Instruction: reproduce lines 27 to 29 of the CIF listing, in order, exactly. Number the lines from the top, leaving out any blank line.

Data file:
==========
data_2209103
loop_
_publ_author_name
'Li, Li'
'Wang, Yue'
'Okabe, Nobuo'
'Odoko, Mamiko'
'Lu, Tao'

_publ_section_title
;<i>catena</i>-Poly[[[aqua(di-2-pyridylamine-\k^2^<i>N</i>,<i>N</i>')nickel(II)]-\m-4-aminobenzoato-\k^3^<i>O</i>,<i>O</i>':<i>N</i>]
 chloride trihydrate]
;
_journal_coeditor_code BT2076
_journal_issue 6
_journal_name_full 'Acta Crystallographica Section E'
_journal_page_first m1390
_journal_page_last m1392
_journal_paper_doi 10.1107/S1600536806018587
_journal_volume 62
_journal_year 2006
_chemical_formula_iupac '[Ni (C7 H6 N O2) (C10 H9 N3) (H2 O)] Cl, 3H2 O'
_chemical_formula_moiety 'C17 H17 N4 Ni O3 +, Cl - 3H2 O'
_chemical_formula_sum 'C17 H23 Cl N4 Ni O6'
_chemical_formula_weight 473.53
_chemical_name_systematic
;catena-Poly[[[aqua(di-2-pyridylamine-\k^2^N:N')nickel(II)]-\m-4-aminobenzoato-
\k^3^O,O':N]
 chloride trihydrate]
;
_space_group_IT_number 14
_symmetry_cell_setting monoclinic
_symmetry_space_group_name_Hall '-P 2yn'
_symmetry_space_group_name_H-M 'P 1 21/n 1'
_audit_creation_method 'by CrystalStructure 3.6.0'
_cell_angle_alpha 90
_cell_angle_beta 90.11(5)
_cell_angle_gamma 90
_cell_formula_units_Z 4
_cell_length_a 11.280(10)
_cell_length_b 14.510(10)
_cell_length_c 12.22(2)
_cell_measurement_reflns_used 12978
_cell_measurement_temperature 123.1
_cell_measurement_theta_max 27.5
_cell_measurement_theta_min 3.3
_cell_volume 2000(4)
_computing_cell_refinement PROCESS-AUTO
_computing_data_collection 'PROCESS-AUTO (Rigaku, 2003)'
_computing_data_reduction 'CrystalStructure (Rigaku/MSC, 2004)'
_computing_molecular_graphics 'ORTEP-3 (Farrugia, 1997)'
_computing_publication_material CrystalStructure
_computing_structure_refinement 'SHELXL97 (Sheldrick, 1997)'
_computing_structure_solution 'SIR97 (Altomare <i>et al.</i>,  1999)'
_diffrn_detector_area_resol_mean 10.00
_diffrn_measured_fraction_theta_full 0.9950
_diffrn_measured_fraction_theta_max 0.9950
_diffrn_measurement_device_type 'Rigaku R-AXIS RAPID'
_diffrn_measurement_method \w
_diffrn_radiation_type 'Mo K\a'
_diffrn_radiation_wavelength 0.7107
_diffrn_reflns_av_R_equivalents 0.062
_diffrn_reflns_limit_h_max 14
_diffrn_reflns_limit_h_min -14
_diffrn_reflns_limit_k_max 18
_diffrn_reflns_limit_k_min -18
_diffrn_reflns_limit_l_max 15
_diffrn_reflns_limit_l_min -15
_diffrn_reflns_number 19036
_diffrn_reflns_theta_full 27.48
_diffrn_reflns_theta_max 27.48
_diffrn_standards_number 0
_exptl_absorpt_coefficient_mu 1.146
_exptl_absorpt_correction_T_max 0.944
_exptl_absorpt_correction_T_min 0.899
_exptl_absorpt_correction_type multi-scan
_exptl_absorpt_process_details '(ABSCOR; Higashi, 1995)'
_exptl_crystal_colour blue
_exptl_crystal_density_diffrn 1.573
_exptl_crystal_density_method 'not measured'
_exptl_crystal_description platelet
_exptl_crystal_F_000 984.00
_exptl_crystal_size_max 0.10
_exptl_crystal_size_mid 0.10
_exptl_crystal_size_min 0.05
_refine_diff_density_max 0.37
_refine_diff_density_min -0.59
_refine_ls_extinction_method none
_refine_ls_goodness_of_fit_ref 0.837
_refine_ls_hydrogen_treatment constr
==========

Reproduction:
\k^3^O,O':N]
 chloride trihydrate]
;